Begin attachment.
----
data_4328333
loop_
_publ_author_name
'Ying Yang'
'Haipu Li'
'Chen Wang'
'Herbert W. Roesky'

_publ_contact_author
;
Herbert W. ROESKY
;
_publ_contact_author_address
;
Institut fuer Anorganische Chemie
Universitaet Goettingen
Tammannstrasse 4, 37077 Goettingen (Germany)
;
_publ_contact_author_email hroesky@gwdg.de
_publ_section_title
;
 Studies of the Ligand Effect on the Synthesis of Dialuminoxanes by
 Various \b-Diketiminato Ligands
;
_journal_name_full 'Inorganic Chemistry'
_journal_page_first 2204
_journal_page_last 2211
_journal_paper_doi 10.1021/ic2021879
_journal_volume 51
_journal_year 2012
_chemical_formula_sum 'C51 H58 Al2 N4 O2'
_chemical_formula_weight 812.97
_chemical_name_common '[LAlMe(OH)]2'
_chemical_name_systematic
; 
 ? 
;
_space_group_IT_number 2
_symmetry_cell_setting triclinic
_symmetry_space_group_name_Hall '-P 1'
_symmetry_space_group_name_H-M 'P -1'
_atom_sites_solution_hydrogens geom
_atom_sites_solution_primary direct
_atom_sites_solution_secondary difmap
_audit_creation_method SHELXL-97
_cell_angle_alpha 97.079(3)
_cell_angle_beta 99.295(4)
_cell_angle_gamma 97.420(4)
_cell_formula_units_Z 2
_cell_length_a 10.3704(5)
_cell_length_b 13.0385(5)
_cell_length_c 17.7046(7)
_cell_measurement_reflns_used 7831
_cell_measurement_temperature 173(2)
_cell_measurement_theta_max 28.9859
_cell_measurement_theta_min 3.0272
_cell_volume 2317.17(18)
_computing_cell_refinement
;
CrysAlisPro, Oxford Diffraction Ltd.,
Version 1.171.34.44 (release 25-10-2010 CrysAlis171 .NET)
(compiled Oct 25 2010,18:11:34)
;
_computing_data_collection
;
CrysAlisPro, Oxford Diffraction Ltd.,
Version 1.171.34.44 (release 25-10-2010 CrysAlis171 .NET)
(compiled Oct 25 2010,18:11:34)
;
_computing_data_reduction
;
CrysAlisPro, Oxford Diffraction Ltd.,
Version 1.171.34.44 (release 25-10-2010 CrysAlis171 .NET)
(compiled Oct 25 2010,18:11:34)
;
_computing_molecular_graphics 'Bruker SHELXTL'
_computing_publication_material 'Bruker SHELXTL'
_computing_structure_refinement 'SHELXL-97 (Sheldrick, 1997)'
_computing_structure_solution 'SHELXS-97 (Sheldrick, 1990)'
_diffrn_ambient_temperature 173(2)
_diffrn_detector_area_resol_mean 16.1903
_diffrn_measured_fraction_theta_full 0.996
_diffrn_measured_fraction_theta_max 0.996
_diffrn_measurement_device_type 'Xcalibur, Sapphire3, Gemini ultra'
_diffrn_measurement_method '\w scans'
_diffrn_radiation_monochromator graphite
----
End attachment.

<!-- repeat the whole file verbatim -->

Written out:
data_4328333
loop_
_publ_author_name
'Ying Yang'
'Haipu Li'
'Chen Wang'
'Herbert W. Roesky'

_publ_contact_author
;
Herbert W. ROESKY
;
_publ_contact_author_address
;
Institut fuer Anorganische Chemie
Universitaet Goettingen
Tammannstrasse 4, 37077 Goettingen (Germany)
;
_publ_contact_author_email hroesky@gwdg.de
_publ_section_title
;
 Studies of the Ligand Effect on the Synthesis of Dialuminoxanes by
 Various \b-Diketiminato Ligands
;
_journal_name_full 'Inorganic Chemistry'
_journal_page_first 2204
_journal_page_last 2211
_journal_paper_doi 10.1021/ic2021879
_journal_volume 51
_journal_year 2012
_chemical_formula_sum 'C51 H58 Al2 N4 O2'
_chemical_formula_weight 812.97
_chemical_name_common '[LAlMe(OH)]2'
_chemical_name_systematic
; 
 ? 
;
_space_group_IT_number 2
_symmetry_cell_setting triclinic
_symmetry_space_group_name_Hall '-P 1'
_symmetry_space_group_name_H-M 'P -1'
_atom_sites_solution_hydrogens geom
_atom_sites_solution_primary direct
_atom_sites_solution_secondary difmap
_audit_creation_method SHELXL-97
_cell_angle_alpha 97.079(3)
_cell_angle_beta 99.295(4)
_cell_angle_gamma 97.420(4)
_cell_formula_units_Z 2
_cell_length_a 10.3704(5)
_cell_length_b 13.0385(5)
_cell_length_c 17.7046(7)
_cell_measurement_reflns_used 7831
_cell_measurement_temperature 173(2)
_cell_measurement_theta_max 28.9859
_cell_measurement_theta_min 3.0272
_cell_volume 2317.17(18)
_computing_cell_refinement
;
CrysAlisPro, Oxford Diffraction Ltd.,
Version 1.171.34.44 (release 25-10-2010 CrysAlis171 .NET)
(compiled Oct 25 2010,18:11:34)
;
_computing_data_collection
;
CrysAlisPro, Oxford Diffraction Ltd.,
Version 1.171.34.44 (release 25-10-2010 CrysAlis171 .NET)
(compiled Oct 25 2010,18:11:34)
;
_computing_data_reduction
;
CrysAlisPro, Oxford Diffraction Ltd.,
Version 1.171.34.44 (release 25-10-2010 CrysAlis171 .NET)
(compiled Oct 25 2010,18:11:34)
;
_computing_molecular_graphics 'Bruker SHELXTL'
_computing_publication_material 'Bruker SHELXTL'
_computing_structure_refinement 'SHELXL-97 (Sheldrick, 1997)'
_computing_structure_solution 'SHELXS-97 (Sheldrick, 1990)'
_diffrn_ambient_temperature 173(2)
_diffrn_detector_area_resol_mean 16.1903
_diffrn_measured_fraction_theta_full 0.996
_diffrn_measured_fraction_theta_max 0.996
_diffrn_measurement_device_type 'Xcalibur, Sapphire3, Gemini ultra'
_diffrn_measurement_method '\w scans'
_diffrn_radiation_monochromator graphite